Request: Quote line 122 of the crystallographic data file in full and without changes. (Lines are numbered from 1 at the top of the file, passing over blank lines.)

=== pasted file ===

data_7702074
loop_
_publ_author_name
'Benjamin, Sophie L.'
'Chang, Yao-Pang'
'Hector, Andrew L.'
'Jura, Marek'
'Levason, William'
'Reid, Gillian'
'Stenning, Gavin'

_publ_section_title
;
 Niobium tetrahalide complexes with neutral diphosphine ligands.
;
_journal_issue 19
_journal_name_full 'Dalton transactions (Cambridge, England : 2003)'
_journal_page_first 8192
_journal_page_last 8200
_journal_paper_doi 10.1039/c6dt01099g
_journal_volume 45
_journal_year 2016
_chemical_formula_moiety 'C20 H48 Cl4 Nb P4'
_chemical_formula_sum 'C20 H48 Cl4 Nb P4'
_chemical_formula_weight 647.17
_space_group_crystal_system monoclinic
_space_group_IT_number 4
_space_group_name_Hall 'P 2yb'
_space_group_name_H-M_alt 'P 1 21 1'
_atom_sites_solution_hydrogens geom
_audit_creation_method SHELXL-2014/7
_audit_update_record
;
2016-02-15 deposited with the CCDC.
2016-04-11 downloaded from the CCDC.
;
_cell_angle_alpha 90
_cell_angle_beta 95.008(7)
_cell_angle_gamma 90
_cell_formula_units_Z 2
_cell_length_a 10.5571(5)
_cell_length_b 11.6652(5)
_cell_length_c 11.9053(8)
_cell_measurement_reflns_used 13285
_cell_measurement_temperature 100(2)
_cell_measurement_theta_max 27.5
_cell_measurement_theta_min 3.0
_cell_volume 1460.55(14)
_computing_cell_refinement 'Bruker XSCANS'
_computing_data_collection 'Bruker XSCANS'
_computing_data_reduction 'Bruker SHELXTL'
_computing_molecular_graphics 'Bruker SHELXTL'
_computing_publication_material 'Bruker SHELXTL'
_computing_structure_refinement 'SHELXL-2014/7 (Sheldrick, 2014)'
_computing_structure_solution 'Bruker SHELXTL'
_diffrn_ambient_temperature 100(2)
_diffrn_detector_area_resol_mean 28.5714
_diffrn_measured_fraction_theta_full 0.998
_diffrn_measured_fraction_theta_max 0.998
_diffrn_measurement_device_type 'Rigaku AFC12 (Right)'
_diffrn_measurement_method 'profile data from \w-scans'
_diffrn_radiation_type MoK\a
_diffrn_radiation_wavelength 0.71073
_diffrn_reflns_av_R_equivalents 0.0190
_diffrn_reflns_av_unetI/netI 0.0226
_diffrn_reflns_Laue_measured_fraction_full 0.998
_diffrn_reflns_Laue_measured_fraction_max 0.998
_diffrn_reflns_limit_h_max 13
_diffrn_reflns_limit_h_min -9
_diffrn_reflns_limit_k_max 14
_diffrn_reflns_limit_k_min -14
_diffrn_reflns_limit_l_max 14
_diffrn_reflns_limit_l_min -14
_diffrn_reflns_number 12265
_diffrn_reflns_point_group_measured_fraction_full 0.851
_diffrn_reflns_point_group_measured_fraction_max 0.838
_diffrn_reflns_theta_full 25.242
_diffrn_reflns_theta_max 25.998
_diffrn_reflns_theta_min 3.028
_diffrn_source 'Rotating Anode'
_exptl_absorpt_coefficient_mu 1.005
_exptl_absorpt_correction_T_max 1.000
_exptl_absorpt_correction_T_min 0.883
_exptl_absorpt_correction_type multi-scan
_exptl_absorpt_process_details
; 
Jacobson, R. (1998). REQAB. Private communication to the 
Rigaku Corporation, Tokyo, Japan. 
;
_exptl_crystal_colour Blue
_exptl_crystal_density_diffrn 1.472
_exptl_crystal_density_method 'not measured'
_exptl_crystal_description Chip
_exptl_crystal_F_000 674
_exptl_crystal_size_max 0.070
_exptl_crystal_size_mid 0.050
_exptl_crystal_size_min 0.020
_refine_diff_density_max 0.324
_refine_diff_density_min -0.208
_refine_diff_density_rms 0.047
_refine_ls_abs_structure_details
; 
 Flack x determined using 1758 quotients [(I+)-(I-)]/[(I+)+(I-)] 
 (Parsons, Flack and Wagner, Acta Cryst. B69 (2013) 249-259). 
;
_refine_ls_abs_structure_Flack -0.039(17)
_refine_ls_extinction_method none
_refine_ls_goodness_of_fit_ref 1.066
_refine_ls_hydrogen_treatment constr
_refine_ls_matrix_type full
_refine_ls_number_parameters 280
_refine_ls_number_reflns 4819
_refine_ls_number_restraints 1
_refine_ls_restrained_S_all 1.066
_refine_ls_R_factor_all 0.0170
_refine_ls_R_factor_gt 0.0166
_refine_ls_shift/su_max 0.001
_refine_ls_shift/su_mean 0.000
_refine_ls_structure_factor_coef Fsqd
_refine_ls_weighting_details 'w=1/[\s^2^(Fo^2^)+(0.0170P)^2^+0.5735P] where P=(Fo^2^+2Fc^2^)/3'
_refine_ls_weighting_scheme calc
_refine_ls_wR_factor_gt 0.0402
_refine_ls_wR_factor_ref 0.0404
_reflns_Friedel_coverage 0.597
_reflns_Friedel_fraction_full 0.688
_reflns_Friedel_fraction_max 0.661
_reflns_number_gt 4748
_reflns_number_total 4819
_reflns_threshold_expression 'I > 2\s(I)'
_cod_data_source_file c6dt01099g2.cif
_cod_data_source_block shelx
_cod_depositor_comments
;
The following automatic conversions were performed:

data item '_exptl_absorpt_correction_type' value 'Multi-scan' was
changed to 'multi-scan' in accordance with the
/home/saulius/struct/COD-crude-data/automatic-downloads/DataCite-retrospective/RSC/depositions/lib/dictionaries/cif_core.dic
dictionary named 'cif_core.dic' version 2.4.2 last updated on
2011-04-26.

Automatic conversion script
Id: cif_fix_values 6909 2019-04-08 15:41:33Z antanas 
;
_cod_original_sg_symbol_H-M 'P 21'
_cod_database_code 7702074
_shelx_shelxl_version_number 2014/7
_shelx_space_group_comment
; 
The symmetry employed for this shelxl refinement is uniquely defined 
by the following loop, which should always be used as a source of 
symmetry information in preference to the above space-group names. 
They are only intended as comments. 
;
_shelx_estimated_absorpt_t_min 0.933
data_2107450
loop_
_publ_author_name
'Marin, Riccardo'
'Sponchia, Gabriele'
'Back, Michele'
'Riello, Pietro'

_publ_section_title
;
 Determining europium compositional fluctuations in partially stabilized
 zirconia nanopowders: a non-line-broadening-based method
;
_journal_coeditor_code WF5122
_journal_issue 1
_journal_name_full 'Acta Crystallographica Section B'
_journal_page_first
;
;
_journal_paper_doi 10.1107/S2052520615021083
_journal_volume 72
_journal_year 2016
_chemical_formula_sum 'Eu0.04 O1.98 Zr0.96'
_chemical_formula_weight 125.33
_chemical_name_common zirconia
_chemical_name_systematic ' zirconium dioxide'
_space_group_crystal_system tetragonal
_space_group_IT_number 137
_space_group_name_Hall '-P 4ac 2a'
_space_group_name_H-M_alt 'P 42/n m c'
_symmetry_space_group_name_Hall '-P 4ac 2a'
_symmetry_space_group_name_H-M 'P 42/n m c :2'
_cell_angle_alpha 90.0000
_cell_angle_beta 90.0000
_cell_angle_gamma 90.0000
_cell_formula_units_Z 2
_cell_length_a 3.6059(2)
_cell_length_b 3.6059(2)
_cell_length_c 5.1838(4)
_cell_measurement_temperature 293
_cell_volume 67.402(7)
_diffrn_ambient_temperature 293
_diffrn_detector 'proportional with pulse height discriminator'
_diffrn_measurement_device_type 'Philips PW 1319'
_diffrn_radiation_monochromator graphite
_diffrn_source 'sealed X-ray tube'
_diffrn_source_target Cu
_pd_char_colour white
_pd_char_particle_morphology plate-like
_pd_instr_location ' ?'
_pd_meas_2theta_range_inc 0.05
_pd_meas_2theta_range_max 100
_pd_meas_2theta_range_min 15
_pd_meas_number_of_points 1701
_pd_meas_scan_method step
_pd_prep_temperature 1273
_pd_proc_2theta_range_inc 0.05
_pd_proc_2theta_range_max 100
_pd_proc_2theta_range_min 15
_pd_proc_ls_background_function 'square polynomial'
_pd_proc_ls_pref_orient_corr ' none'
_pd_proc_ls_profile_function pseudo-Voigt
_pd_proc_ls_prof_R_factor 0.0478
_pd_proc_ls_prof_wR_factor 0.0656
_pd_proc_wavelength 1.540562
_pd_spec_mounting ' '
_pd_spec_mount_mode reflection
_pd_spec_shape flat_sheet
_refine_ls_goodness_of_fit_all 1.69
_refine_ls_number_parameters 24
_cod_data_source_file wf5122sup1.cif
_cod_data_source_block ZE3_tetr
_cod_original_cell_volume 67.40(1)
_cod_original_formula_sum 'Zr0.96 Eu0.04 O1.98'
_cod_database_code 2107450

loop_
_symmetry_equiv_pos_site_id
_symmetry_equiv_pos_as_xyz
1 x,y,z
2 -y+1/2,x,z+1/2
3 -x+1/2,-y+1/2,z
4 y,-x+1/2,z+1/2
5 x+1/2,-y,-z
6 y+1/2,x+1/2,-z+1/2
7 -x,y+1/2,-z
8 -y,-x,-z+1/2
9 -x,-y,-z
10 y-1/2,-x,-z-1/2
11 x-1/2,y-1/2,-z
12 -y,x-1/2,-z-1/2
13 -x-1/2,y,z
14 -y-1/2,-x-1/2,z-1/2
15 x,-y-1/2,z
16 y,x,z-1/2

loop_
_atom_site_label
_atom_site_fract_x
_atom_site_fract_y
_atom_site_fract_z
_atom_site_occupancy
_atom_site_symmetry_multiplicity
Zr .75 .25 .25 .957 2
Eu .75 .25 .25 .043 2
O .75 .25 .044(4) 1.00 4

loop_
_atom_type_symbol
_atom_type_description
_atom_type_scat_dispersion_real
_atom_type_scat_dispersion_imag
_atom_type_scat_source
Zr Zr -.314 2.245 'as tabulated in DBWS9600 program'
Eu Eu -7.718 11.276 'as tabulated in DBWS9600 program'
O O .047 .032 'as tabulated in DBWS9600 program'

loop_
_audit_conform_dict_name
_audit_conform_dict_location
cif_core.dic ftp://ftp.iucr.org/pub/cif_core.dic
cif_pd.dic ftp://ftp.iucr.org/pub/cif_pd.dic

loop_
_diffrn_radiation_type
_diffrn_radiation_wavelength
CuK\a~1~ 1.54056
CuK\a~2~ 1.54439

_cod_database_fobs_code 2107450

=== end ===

_refine_ls_wR_factor_ref 0.0404